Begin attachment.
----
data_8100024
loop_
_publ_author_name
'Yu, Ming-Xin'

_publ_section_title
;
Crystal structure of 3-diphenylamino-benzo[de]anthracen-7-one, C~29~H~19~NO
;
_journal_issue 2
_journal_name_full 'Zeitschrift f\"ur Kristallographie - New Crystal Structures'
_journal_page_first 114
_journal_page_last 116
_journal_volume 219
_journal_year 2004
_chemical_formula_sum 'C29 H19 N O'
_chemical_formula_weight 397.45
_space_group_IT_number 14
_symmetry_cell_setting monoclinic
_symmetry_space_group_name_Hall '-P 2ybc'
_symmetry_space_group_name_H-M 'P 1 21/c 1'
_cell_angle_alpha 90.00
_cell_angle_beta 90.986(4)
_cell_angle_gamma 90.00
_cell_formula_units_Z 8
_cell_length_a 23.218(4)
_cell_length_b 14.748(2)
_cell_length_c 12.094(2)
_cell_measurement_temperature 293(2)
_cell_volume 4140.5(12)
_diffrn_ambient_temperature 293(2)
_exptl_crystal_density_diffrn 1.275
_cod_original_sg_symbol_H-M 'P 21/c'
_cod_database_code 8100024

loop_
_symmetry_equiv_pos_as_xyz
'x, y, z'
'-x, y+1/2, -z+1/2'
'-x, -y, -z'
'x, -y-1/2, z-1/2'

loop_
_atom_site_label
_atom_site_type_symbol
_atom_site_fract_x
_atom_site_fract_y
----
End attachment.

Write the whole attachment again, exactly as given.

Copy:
data_8100024
loop_
_publ_author_name
'Yu, Ming-Xin'

_publ_section_title
;
Crystal structure of 3-diphenylamino-benzo[de]anthracen-7-one, C~29~H~19~NO
;
_journal_issue 2
_journal_name_full 'Zeitschrift f\"ur Kristallographie - New Crystal Structures'
_journal_page_first 114
_journal_page_last 116
_journal_volume 219
_journal_year 2004
_chemical_formula_sum 'C29 H19 N O'
_chemical_formula_weight 397.45
_space_group_IT_number 14
_symmetry_cell_setting monoclinic
_symmetry_space_group_name_Hall '-P 2ybc'
_symmetry_space_group_name_H-M 'P 1 21/c 1'
_cell_angle_alpha 90.00
_cell_angle_beta 90.986(4)
_cell_angle_gamma 90.00
_cell_formula_units_Z 8
_cell_length_a 23.218(4)
_cell_length_b 14.748(2)
_cell_length_c 12.094(2)
_cell_measurement_temperature 293(2)
_cell_volume 4140.5(12)
_diffrn_ambient_temperature 293(2)
_exptl_crystal_density_diffrn 1.275
_cod_original_sg_symbol_H-M 'P 21/c'
_cod_database_code 8100024

loop_
_symmetry_equiv_pos_as_xyz
'x, y, z'
'-x, y+1/2, -z+1/2'
'-x, -y, -z'
'x, -y-1/2, z-1/2'

loop_
_atom_site_label
_atom_site_type_symbol
_atom_site_fract_x
_atom_site_fract_y